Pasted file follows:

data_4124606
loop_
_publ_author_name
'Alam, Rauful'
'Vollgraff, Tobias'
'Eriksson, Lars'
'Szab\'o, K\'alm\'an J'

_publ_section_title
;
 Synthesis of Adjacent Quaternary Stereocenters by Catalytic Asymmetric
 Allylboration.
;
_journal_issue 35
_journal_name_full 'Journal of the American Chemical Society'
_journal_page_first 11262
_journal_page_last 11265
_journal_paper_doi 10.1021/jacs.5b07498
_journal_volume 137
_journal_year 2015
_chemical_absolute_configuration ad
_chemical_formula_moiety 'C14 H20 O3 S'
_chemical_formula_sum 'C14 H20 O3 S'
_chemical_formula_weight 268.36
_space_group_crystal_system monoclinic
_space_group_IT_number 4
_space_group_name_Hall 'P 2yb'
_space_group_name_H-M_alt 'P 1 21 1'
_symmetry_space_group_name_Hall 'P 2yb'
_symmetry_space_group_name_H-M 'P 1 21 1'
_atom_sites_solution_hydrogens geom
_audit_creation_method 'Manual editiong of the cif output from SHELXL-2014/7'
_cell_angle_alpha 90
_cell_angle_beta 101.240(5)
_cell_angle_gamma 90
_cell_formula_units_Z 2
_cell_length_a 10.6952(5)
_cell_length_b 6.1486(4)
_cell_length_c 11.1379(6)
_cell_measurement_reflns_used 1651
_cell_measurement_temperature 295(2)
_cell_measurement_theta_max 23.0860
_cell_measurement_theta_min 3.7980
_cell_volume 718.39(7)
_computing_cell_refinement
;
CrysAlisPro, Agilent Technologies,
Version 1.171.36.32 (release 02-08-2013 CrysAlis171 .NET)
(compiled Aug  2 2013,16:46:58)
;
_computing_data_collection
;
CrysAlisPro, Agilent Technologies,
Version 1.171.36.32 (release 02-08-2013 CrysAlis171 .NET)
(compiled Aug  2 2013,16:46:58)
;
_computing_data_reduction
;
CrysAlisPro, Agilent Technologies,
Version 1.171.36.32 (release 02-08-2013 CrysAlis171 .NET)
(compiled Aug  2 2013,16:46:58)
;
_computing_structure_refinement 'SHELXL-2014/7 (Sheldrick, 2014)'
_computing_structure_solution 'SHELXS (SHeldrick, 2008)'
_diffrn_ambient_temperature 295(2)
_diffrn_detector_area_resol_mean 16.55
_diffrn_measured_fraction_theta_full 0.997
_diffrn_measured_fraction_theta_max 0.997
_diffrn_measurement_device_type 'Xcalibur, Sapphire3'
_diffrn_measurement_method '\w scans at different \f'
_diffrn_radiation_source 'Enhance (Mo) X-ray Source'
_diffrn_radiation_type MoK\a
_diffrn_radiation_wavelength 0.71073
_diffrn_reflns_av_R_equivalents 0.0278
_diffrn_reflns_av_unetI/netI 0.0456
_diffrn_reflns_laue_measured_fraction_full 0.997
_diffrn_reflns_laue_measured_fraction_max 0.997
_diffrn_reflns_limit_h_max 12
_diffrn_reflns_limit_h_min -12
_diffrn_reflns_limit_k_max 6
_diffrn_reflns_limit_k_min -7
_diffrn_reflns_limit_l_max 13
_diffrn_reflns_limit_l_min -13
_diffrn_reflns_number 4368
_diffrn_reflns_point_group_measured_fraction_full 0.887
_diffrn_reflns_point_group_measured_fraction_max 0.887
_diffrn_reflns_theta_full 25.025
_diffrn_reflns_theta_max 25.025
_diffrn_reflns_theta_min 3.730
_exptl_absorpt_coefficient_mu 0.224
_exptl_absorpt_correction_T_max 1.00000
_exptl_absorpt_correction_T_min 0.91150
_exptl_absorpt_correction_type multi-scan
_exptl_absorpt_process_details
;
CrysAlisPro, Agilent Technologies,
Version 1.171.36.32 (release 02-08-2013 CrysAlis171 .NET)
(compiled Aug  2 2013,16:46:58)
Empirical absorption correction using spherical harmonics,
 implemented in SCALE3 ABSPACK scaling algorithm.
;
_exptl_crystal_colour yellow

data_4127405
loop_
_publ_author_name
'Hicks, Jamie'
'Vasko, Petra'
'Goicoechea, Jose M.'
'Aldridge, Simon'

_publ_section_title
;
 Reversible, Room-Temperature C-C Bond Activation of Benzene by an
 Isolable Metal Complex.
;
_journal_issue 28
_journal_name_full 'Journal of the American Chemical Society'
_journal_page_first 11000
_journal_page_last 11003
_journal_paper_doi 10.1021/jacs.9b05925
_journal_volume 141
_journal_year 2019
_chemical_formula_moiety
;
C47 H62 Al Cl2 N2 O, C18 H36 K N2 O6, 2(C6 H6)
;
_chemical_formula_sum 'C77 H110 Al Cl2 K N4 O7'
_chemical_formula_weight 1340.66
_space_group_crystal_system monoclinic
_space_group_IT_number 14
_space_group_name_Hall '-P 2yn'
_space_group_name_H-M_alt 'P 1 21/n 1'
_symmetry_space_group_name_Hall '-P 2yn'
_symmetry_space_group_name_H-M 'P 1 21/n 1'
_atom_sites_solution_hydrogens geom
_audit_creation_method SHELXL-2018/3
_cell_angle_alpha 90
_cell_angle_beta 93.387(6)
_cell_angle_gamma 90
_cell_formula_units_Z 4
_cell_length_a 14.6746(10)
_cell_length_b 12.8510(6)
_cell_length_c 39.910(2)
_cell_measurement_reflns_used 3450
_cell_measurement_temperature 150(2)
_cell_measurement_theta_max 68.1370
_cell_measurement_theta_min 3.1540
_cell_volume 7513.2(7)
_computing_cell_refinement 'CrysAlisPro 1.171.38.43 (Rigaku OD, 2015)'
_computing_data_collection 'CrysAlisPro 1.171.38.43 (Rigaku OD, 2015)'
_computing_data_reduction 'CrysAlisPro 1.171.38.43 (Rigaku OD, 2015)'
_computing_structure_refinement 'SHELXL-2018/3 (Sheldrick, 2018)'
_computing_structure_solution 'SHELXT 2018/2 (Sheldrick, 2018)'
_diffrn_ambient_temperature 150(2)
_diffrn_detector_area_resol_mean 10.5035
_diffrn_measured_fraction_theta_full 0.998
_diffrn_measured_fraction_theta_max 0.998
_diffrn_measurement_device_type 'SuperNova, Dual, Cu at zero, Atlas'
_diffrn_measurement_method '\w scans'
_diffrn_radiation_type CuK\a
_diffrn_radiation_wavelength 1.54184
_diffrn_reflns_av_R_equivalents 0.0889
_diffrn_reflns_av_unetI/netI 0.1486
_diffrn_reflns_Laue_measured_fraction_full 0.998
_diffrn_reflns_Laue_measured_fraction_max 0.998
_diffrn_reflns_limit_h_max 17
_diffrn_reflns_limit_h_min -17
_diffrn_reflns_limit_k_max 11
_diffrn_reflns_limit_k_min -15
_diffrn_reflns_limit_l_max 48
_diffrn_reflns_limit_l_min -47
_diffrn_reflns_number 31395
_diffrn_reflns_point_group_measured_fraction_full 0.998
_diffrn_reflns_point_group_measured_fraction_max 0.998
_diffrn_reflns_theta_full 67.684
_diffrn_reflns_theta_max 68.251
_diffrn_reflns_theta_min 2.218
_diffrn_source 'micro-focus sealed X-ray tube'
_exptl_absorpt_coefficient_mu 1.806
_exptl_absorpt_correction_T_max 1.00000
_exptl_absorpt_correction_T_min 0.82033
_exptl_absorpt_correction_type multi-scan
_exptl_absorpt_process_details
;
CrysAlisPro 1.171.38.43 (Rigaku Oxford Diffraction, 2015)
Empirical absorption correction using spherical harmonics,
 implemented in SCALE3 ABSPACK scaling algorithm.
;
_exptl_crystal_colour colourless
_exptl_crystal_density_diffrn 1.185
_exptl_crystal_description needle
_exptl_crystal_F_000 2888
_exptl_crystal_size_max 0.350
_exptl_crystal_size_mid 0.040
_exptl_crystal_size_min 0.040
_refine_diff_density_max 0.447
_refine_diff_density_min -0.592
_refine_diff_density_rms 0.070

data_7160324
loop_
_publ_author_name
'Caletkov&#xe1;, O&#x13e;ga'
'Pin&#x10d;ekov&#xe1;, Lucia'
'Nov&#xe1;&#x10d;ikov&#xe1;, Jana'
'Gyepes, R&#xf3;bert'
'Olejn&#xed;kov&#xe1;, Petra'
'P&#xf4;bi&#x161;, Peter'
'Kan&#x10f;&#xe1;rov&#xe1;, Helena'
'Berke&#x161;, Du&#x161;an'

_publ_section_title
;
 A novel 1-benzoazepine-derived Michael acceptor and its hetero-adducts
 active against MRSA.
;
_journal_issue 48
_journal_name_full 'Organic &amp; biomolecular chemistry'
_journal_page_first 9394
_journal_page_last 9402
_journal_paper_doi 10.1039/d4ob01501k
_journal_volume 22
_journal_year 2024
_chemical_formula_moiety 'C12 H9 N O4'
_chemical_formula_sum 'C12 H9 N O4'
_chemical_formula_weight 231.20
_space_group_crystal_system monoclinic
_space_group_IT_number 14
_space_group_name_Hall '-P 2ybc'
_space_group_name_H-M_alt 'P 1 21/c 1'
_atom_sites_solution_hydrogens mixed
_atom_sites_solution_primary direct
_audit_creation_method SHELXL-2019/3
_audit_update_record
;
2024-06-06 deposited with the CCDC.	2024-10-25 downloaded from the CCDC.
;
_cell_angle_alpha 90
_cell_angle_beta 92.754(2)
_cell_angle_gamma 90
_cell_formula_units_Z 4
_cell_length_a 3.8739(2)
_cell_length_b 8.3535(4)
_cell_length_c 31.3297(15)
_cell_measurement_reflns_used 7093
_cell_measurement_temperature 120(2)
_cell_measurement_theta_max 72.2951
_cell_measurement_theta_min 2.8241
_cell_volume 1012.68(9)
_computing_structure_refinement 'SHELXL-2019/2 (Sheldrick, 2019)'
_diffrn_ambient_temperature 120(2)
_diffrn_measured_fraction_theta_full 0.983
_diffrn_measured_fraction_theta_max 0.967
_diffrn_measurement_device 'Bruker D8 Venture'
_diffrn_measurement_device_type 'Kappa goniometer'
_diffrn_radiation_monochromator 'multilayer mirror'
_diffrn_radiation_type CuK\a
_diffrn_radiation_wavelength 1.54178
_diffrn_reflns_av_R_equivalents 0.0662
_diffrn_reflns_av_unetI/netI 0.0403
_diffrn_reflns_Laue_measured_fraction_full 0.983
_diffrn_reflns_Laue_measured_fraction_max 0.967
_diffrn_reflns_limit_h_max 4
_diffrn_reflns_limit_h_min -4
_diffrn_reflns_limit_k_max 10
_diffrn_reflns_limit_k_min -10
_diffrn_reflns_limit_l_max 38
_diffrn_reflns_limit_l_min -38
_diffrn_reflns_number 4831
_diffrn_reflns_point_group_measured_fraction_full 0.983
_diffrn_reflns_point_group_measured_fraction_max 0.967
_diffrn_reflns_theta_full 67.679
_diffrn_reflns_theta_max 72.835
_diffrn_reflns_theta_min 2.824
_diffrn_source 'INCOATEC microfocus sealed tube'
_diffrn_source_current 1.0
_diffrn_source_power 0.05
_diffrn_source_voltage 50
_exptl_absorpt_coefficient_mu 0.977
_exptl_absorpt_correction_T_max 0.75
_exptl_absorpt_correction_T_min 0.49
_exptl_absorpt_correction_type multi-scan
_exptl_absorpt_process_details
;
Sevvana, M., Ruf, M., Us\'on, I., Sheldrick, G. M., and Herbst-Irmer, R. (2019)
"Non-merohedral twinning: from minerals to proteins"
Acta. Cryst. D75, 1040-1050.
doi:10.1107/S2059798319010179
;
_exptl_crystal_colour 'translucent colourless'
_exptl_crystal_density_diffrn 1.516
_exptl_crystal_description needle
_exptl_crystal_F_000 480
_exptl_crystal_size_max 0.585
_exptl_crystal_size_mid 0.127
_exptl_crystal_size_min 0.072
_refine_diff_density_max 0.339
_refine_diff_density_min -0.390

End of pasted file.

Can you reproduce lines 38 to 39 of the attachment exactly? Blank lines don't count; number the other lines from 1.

_cell_length_c 11.1379(6)
_cell_measurement_reflns_used 1651